Perhaps your enemy has repented and no longer wishes you harm. But if you are judging someone based on past actions, there remains a barrier between you and that person. They remain an enemy, as they might visit upon you in the future what they have visited upon you before. Unless, of course, you forgive them. There we go – another suggestion from ye olde Christ. Forgiveness wipes the slate clean, to a degree, because it is breaking attachment. Attachment to a poisonous emotion, like anger or betrayal. It’s better we leave that stuff in the past. And shed a little bit of the illusion of separation in the process.

There is another, darker possibility: that this person is and will remain your enemy forever. Still, that is about the other person. What about you, in your heart? Can you find the courage to love that person, even if they apparently do not like you or even wish you harm?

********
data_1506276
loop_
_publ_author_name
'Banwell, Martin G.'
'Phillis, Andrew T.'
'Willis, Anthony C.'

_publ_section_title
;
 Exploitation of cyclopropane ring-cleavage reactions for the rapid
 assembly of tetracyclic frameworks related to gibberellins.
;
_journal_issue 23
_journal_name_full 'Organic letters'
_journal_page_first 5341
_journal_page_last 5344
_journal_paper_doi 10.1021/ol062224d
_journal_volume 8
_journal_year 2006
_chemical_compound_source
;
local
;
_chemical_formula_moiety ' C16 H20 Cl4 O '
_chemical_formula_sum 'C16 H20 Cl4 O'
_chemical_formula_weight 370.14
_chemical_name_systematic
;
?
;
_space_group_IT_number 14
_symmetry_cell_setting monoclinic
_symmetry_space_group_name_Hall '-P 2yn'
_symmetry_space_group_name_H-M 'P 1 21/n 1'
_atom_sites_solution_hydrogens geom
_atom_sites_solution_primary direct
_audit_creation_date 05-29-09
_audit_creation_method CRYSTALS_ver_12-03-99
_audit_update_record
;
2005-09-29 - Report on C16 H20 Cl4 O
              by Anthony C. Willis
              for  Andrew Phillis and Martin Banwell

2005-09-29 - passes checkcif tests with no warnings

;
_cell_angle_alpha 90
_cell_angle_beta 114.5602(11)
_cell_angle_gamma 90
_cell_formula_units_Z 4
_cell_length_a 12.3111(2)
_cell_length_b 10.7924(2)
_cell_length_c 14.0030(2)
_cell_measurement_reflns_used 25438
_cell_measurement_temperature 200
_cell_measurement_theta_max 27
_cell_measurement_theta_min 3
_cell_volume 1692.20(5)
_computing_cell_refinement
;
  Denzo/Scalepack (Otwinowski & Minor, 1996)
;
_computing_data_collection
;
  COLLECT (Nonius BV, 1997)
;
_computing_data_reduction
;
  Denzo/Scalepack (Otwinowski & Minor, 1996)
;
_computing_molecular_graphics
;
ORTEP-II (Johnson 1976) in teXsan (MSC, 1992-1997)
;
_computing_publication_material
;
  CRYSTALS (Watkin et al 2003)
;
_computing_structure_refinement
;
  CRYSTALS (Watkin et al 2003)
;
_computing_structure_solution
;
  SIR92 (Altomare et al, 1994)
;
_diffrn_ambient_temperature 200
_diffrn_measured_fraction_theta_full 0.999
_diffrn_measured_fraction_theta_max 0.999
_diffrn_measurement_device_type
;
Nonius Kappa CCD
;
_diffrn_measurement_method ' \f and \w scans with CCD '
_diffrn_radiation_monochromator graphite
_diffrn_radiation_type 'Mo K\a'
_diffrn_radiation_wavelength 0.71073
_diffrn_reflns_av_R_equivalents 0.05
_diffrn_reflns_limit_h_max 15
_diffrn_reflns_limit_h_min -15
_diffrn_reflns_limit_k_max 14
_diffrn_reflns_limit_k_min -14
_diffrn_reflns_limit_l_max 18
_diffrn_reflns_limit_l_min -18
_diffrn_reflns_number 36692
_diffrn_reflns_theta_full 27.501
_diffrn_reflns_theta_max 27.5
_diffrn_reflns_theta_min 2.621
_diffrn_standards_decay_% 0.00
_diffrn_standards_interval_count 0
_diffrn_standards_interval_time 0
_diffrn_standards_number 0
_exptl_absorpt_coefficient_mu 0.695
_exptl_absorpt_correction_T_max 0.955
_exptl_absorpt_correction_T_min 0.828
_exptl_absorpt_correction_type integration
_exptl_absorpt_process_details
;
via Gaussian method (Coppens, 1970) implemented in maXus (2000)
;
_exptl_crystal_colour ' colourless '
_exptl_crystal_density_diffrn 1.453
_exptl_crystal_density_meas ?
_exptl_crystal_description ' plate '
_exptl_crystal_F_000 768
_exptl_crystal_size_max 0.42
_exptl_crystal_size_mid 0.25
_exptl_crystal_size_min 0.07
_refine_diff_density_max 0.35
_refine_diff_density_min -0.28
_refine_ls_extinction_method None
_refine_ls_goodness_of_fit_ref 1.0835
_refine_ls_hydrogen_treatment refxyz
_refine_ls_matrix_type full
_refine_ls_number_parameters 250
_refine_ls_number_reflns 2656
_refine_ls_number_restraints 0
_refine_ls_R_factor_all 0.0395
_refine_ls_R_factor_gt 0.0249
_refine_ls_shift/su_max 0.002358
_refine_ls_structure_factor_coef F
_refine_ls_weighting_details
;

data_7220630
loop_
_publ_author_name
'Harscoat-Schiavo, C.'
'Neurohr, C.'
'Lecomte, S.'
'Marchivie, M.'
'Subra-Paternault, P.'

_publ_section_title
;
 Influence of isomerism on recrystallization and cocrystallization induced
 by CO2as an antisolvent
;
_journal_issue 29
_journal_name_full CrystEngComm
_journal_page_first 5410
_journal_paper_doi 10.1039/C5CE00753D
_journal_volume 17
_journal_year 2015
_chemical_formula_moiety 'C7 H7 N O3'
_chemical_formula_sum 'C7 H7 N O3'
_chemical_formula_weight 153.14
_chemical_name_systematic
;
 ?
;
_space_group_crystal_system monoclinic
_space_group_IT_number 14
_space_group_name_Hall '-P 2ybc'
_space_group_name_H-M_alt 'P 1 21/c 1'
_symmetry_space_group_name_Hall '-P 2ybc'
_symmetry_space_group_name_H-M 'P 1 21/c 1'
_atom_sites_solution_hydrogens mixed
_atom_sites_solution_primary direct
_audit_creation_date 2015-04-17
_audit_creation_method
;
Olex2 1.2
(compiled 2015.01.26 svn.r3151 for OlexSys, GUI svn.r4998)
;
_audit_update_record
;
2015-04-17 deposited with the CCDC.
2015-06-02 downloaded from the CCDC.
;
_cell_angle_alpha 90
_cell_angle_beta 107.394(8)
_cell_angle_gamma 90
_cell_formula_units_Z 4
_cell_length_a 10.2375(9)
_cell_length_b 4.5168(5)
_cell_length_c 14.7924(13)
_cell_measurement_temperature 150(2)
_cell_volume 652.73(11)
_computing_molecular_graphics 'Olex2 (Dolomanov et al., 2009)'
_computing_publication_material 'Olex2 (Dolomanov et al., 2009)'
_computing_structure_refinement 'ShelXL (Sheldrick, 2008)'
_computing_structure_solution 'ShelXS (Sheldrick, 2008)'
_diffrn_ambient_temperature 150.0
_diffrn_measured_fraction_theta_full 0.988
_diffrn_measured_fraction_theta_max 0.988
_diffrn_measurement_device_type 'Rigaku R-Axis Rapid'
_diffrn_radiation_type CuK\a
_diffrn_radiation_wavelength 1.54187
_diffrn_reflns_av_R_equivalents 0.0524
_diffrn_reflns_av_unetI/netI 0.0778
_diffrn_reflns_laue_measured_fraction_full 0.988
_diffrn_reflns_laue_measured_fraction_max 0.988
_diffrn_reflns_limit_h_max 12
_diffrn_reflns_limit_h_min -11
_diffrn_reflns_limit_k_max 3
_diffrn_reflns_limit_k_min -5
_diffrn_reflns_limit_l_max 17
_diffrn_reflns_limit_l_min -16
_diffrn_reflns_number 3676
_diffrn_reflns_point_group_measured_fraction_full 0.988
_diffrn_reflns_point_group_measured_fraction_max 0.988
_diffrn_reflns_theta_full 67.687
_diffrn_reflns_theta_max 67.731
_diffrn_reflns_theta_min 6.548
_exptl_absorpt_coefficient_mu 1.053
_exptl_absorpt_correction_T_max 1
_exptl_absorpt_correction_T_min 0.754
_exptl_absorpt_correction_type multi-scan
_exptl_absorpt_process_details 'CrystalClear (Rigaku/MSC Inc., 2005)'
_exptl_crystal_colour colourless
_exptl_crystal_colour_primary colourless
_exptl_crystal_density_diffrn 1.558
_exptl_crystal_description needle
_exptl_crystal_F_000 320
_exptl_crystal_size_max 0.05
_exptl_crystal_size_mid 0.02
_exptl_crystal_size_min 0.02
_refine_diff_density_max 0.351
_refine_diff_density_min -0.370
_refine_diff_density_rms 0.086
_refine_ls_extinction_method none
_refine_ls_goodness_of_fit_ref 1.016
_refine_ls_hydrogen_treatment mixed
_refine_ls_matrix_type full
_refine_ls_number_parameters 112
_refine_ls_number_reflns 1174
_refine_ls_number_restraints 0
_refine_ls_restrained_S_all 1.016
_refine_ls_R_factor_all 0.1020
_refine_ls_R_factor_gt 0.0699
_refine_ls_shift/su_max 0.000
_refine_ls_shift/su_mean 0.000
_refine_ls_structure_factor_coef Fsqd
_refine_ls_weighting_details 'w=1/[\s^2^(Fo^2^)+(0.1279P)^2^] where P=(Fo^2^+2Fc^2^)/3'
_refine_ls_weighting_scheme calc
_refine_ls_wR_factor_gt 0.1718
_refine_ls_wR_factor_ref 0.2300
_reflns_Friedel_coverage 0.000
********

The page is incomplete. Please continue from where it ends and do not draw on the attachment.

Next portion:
This is where things start to get extremely murky. For it does require courage to love someone who actively hates you, because you could be risking your personal safety, or your possessions (if they are a thief), or your life itself. And it does require faith that there is something beyond this world. Because if there is nothing beyond this world, better that we exterminate the wrongdoers. Better that we exercise the kind of thinking that creates the enemy mindset in the first place. It is born of a desire to control - circumstances, others, the outcome of events. We would rather have no enemies, and if we could control other people at all times, we wouldn’t. Violence and murder: this is control taken to its apotheosis. A dead person cannot act in a way with which you do not agree. Could loving one’s enemies be a fancy way of telling us to let go of control?